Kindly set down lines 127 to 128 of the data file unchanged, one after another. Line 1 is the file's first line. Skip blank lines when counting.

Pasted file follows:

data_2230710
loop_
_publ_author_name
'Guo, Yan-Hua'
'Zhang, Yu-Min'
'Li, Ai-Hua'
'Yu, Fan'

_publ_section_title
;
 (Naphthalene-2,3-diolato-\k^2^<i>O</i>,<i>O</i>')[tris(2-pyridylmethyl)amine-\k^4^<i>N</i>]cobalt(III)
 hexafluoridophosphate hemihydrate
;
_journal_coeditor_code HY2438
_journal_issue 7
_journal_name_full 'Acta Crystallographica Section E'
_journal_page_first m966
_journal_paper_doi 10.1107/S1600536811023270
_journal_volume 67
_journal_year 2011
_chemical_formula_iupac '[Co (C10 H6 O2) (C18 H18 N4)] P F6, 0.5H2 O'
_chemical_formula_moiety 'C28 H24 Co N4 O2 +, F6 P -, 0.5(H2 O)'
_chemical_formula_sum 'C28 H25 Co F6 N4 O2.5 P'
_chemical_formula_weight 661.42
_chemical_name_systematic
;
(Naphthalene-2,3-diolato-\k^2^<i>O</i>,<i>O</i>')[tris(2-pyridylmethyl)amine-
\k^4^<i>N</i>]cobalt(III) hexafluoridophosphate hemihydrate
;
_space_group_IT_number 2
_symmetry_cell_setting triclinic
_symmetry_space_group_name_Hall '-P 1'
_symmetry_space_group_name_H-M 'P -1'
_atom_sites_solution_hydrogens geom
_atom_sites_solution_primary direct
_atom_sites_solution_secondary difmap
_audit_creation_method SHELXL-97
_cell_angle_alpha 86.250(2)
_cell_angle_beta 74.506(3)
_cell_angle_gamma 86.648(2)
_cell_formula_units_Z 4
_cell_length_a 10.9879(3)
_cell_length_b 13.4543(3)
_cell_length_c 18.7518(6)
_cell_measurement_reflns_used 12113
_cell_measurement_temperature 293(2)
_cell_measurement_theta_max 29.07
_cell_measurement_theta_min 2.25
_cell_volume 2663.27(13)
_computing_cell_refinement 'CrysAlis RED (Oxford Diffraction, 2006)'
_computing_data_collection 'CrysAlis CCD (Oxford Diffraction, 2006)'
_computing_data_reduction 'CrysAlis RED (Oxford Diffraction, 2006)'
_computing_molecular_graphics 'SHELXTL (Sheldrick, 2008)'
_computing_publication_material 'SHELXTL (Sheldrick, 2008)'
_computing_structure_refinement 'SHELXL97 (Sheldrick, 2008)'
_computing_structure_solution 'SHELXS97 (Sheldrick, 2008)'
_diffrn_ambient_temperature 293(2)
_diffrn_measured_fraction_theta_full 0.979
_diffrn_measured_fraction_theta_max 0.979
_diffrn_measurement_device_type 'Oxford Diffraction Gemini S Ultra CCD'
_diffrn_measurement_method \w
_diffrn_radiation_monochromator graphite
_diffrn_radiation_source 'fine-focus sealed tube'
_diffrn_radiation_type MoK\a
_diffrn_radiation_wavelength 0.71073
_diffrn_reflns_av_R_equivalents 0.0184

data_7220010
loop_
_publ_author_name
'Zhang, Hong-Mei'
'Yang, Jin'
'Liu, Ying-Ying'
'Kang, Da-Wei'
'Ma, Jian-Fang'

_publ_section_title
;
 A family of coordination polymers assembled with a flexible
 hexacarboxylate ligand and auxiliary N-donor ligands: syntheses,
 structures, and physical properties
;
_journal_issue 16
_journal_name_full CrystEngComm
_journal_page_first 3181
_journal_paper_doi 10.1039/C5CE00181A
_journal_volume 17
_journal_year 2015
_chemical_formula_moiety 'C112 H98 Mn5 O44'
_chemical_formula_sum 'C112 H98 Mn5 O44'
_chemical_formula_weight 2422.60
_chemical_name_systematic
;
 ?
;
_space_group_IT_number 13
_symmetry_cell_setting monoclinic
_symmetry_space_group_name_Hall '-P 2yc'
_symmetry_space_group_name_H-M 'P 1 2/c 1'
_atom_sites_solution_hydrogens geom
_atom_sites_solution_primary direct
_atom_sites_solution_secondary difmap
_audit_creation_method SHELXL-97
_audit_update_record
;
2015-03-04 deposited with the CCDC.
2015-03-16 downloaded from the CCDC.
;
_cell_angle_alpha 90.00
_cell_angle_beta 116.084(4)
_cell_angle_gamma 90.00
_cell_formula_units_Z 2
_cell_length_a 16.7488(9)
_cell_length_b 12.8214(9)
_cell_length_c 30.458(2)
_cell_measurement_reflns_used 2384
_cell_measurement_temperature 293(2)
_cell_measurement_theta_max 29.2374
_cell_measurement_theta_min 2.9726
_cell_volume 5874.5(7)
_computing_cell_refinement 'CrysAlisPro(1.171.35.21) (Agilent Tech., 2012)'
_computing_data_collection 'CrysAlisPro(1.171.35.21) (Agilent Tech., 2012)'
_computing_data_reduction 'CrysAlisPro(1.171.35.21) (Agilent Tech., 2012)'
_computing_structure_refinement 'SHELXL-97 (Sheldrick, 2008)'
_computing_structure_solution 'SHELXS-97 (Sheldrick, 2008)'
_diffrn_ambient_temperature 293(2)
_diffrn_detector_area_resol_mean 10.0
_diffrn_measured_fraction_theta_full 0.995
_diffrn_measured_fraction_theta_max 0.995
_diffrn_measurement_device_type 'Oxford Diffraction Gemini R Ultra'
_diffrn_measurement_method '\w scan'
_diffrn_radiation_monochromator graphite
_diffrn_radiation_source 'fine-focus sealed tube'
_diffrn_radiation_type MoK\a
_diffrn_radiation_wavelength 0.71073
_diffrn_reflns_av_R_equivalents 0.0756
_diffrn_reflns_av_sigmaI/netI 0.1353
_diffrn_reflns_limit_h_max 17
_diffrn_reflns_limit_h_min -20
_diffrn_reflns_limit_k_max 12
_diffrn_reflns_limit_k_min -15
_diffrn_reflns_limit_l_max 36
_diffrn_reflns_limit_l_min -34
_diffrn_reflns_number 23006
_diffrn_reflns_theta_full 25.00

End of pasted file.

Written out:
_diffrn_measurement_device_type 'Oxford Diffraction Gemini R Ultra'
_diffrn_measurement_method '\w scan'